ADDRESSES: Agent—c/o Author Mail, Holt/Metropolitan, 115 W. 18th St., New York, NY 10011.
CAREER: Former editor-in-chief of Israeli television news program Mabat; editor and anchor of Second Look television program. Director of documentary films, including The Road to Rabin Square, 1997, and A Bomb in the Basement: Israel's Nuclear Option, 2001.
Gilgulim ba-sheleg, Domino (Jerusalem, Israel), 1983.
Resimot mi-Kikar Pushkin, Yedi'ot aharonot (Tel-Aviv, Israel), 1993.
SIDELIGHTS: Michael Karpin is an Israeli journalist who collaborated with Ina Friedman to write Murder in the Name of God: The Plot to Kill Yitzhak Rabin, an account of the 1995 assassination of the Israeli prime minister. The authors describe the crime, analyze the political-religious conflicts that motivated the killer, and suggest that the man who pulled the trigger may have been sanctioned to do so by the religious right. Describing the political climate in Israel, Karpin and Friedman portray a country sharply divided between Orthodox Zionists and Zionists who are non-religious and democratic. Rabin's participation in the 1993 Oslo peace agreement, which turned some land over to the Palestinians, marked him as a traitor by those who believed that modern Israel must encompass the entire biblical extent of Israel. According to Karpin and Friedman, right-wing groups tolerated actions of extremists, and their rabbis cited biblical support for killings in the name of religion. Murder in the Name of God dismisses the notion that Rabin was responsible for his own death, or that the blame rested with Rabin's right-hand man, Shimon Peres. The authors criticize left-wing factions for their failure to condemn radical rabbis, and the security force that was to have protected Rabin is also subjected to negative comment. Rabin was shot by a twenty-five-year-old law student, an Orthodox Jew named Yigal Amir. While it is generally reported that he acted alone in shooting Rabin, the authors suggest that Amir was only one member of a conservative faction that sanctioned killing for religious reasons.
Murder in the Name of God is "not only a chilling profile of the murderer but also an expose of the right-wing zealotry that created him," according to a reviewer for Publishers Weekly. The authors achieve "significant success" in their attempt to "describe the social, religious, and political background against which the murder took place," stated David B. Green in a Mediterranean review. The book was also highly recommended by Guilain Denoeux in Middle East Policy, both for the way it "skillfully pieces together information about key participants" and for its success in offering "a unique look into the world of Jewish religious messianism and ultranationalist extremism in both Israel and the United States." Karpin further explored Rabin's assassination in a controversial documentary, The Road to Rabin Square. It shows the climate of hatred that built up in the years preceding Rabin's assassination, including footage of demonstrators carrying posters with bulls-eyes over Rabin's face. Karpin interviewed the assassin and his family, as well.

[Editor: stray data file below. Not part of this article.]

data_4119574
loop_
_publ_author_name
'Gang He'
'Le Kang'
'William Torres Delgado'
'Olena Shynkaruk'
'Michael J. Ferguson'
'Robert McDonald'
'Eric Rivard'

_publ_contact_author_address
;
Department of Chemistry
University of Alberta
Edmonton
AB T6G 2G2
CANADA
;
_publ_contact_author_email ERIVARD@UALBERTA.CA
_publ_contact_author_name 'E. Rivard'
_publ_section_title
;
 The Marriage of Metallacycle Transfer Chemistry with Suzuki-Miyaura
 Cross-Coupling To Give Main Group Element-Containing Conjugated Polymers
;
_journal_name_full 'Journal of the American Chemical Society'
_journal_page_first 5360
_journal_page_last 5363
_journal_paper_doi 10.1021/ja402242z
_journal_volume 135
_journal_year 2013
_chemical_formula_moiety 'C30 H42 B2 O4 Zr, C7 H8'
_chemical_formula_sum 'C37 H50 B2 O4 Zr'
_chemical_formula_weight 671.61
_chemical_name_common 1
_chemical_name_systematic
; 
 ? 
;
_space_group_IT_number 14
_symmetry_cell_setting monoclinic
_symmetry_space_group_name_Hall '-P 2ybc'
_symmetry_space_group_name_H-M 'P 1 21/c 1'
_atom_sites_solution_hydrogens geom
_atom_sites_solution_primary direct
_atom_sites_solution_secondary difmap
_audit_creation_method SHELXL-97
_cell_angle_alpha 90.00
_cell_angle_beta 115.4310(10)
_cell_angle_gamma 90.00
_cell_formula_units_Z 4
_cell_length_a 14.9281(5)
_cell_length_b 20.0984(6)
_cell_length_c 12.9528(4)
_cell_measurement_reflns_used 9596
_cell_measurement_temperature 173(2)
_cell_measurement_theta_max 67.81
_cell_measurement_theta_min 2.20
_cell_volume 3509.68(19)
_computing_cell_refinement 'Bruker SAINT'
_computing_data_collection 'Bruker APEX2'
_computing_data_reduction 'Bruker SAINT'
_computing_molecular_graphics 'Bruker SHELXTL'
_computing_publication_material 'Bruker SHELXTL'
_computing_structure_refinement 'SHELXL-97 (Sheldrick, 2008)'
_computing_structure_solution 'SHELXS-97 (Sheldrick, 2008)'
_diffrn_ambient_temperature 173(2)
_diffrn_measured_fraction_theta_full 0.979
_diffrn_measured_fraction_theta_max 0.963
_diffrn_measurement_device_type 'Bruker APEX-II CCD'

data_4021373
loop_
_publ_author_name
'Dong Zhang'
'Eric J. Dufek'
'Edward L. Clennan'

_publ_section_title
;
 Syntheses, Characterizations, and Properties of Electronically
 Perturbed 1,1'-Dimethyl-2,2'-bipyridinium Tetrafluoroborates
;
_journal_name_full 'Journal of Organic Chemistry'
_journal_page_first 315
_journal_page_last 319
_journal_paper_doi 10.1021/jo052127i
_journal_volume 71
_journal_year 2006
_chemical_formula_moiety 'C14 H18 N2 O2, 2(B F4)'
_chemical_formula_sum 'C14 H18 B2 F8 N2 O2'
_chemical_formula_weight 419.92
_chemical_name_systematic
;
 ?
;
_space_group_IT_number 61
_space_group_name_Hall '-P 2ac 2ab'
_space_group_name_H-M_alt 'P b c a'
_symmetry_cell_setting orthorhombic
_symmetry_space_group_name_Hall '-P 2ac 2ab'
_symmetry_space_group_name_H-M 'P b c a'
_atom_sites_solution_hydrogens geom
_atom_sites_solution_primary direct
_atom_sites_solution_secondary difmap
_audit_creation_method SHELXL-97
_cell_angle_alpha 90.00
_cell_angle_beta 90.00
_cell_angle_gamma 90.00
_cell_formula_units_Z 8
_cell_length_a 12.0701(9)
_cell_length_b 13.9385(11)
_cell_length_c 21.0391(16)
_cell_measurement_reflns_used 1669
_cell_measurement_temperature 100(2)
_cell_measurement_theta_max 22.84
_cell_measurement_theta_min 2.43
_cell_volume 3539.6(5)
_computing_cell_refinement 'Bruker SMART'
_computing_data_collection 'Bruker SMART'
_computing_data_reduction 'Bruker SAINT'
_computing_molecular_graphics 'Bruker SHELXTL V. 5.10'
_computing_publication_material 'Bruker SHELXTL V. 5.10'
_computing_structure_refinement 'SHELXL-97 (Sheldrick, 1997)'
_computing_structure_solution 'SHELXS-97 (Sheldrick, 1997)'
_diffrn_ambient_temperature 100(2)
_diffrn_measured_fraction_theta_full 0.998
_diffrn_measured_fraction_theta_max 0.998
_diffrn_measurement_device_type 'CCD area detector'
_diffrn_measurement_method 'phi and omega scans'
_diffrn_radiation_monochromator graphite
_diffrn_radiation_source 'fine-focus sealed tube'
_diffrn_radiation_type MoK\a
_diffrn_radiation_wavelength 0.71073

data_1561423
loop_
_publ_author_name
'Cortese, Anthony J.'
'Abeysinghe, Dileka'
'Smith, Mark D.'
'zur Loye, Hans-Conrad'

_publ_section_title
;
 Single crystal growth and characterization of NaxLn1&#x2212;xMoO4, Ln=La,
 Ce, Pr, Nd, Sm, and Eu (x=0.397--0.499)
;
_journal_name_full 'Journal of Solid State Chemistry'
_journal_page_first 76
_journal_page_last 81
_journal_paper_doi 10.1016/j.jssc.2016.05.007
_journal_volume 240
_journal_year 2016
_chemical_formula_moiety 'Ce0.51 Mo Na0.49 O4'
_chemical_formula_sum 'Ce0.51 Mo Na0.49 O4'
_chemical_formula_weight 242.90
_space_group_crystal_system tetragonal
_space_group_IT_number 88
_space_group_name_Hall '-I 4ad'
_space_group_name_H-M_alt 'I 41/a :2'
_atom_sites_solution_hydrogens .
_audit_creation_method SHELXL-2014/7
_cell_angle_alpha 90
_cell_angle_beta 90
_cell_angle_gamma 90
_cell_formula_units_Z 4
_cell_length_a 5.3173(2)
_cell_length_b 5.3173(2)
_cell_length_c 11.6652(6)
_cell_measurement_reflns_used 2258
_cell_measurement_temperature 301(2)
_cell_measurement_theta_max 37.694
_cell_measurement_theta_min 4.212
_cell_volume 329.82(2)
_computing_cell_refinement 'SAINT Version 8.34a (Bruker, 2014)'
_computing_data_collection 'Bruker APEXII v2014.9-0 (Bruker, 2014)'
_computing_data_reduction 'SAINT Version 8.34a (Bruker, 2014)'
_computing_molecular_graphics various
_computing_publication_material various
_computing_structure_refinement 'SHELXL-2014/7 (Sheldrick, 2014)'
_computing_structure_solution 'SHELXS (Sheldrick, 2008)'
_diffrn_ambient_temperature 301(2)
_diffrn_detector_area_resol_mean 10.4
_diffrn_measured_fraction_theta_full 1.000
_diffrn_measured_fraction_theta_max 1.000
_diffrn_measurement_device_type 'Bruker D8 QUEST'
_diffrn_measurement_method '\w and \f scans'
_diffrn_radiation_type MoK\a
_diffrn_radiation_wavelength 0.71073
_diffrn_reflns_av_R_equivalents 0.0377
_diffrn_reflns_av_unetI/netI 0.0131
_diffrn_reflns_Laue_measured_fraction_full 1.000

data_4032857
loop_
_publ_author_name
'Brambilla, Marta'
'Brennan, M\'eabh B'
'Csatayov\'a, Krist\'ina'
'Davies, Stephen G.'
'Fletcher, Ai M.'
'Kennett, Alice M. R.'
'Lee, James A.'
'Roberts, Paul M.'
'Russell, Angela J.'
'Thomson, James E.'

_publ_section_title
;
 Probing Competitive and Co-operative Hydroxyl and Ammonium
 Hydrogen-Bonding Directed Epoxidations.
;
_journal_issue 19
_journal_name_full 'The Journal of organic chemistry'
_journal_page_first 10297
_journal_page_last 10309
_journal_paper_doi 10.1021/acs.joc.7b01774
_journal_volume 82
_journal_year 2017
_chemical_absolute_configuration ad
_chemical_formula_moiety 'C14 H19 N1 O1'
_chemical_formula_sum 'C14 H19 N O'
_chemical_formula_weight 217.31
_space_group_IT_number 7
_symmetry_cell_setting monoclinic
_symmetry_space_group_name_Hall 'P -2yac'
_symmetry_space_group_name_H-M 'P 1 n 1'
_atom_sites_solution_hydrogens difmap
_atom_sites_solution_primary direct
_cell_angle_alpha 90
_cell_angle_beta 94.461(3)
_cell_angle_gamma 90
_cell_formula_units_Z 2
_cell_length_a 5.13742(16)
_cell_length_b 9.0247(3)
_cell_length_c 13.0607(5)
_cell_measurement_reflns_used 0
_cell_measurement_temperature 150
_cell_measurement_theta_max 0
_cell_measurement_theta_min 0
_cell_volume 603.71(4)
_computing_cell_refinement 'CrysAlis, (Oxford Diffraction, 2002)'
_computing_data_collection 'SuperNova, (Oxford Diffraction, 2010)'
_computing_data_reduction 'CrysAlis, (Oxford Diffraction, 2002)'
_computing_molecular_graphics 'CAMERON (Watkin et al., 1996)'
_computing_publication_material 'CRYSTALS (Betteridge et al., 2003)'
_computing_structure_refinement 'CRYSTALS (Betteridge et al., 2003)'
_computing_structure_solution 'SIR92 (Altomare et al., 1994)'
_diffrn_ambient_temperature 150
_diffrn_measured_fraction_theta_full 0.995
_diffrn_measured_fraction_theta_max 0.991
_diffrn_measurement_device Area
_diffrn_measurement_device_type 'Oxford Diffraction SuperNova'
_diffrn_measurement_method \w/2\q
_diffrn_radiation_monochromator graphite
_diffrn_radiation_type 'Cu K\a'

Karpin is also the director of the film A Bomb in the Basement: Israel's Nuclear Option, which investigates the development and probable extent of Israel's nuclear-weapons program. According to Karpin, Shimon Peres forged ties with the French in the 1950s on the strength of their shared fear of North African nationalist movements. This led to French cooperation in helping Israel to obtain what was needed to start a nuclear-weapons program. Extreme secrecy about nuclear capabilities has long been a hallmark of the Israeli government, but censors allowed Karpin's film to be released despite its candor. Karpin was quoted in the Boston Globe as saying that perhaps this was due to his timing; terrorist attacks on the World Trade Center in New York City had happened only days before. "It could be that after September 11 they decided that perhaps the time has come to reveal a little bit more about the Israeli nuclear project," he said. "But this is only my speculation."
BIOGRAPHICAL AND CRITICAL SOURCES:
Booklist, September 1, 1998, Mary Carroll, review of Murder in the Name of God: The Plot to Kill Yitzhak Rabin, p. 3.
Boston Globe, November 11, 2001, Dan Ephron, review of A Bomb in the Basement.
Guardian (Manchester, England), April 17, 1999, Colin Shindler, review of Murder in the Name of God, p. 9.
Issues of the American Council for Judaism, spring, 1999, Allan C. Brownfeld, review of Murder in the Name of God.
Library Journal, September 15, 1998, Sanford R. Silverburg, review of Murder in the Name of God, p. 98.
Mediterranean, January 10, 1999, David B. Green, "A Political Act."
Middle East Policy, June, 1999, Guilain Denoeux, review of Murder in the Name of God, p. 203.
New Statesman, March 5, 1996, Tim Franks, review of Murder in the Name of God, p. 54.
New York Jewish Week, May 16, 1997, Larry Derfner, review of A Bomb in the Basement, p. 49.
Publishers Weekly, October 26, 1998, review of Murder in the Name of God, p. 49.
San Francisco Chronicle, November 22, 1998, review of Murder in the Name of God, p. 3.
Washington Monthly, December, 1998, Joshua A. Brook, review of Murder in the Name of God, p. 40.